Like all dystopian novels, even Nineteen Eighty-Four has a  force that has championed the cause of the masses; The Brotherhood. It’s lead by the secretive Emmanuel Goldstein. A senior party worker identifies the deepset issues and problems of Smith and hands him the revered book that promises to free the masses from the rule of Big Brother.

Winston surprised to find a rebel in the upper echleons of the Ministry is further surprised when he finds out the O’Brien is not the only one working from the inside to topple the Big Brother rule. He meets Julia, who works in another department of the same ministry and ends up falling in love with her.

Nineteen Eighty-Four has a multi-dimensional appeal to me. It is not only a very clearly written book, but it also deals in one of my favourite passtimes: Social Criticism. To top it all up, it ranks right up there when it comes to Dystopian Literature. I won’t be spilling the beans when I let it out that the romance of Winston and Julia runs its course and the officials find out about their affair, because the real magic of the book lies in its delayed gratification that leads to a scrumptious end.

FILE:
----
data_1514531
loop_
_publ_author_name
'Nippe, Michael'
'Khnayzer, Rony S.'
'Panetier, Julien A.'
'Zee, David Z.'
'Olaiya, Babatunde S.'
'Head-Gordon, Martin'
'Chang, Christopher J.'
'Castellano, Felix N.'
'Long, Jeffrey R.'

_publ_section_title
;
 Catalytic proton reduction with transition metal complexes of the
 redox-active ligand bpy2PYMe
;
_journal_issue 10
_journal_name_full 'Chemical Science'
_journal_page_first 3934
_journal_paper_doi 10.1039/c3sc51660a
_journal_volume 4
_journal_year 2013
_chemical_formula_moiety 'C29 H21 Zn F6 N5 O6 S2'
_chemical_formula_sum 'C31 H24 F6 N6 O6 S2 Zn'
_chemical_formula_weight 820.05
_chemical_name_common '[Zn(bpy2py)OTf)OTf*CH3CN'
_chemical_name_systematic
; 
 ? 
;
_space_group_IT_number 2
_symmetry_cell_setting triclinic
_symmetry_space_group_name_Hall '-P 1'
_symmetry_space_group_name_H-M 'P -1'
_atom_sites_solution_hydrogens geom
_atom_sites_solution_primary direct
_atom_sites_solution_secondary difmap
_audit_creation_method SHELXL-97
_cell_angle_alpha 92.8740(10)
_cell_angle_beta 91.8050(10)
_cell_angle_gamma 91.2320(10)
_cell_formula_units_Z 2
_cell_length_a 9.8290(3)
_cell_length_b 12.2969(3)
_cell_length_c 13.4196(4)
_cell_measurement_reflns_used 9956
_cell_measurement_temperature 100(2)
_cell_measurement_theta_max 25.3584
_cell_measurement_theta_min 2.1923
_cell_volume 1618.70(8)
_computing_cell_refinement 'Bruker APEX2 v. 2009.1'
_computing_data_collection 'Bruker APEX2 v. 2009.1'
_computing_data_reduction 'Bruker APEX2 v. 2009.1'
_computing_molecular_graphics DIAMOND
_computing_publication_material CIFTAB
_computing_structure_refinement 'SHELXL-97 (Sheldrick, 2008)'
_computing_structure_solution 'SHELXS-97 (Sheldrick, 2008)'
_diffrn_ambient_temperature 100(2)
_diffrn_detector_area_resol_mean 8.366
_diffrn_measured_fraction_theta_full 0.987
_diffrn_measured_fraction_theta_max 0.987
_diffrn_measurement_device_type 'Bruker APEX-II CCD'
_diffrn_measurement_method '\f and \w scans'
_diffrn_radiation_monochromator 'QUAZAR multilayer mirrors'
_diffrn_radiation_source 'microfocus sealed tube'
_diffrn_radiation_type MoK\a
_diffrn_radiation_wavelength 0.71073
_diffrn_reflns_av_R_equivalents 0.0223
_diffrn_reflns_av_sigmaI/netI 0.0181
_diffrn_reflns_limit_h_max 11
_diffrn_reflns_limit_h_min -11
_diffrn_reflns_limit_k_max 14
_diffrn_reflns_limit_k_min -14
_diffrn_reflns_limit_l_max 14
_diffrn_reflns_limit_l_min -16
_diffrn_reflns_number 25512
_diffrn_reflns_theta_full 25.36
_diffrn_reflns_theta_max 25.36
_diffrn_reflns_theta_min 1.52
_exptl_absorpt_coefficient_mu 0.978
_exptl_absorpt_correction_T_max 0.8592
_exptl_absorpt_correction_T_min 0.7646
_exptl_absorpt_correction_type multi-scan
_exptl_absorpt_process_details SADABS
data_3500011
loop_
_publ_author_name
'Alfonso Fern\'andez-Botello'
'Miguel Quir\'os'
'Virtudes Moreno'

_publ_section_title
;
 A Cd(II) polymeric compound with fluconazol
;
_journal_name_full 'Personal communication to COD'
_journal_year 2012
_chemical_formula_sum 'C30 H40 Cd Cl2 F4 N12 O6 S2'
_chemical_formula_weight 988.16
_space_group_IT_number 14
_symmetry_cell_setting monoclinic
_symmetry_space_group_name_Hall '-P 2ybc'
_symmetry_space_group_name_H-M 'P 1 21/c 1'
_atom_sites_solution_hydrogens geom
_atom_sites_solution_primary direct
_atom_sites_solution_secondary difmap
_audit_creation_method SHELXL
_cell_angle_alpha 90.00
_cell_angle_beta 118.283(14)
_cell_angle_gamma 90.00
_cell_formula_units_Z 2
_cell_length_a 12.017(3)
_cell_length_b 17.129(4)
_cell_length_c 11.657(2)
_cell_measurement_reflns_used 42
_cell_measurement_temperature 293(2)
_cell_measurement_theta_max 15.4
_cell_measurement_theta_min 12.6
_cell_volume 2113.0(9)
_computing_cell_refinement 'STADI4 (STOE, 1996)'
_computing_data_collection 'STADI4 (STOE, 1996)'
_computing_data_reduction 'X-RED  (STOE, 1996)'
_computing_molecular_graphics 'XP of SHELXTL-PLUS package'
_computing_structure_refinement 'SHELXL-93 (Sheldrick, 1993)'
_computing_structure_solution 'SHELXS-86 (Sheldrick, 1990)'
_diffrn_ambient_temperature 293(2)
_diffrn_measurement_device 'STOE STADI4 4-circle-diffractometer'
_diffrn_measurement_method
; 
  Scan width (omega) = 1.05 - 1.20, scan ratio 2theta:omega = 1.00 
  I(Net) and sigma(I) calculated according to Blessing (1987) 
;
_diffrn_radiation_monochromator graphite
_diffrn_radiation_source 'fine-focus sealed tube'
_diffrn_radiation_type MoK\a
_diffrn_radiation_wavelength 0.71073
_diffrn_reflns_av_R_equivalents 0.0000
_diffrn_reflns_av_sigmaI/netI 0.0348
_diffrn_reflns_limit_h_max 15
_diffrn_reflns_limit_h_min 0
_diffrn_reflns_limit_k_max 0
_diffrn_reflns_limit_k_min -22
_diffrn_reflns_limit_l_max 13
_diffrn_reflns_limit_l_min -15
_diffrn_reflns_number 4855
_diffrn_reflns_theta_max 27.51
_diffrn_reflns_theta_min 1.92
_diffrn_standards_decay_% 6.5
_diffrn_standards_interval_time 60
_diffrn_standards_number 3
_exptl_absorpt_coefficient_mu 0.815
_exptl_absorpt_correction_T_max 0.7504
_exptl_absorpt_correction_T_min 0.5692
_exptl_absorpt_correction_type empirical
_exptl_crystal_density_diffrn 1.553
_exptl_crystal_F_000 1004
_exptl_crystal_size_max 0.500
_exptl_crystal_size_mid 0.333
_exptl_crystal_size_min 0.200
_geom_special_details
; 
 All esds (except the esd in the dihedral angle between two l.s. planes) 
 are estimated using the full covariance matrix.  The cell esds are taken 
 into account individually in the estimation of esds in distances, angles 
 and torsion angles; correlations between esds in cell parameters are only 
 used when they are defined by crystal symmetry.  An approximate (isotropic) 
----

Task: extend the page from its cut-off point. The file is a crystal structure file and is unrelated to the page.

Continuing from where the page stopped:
I might sound like a person with a bad taste in humour, but the way Orwell has ended the book is the reason why I  love it the way I do. When I say “The End” I don’t mean the end of the story per se. What I mean is the part where he writes the appendix and explains the emergence of Newspeak, DoubleThink along with Good, Plus Good and Super Plus Good. Orwell tells me about how the forces plan to remove words from the current language.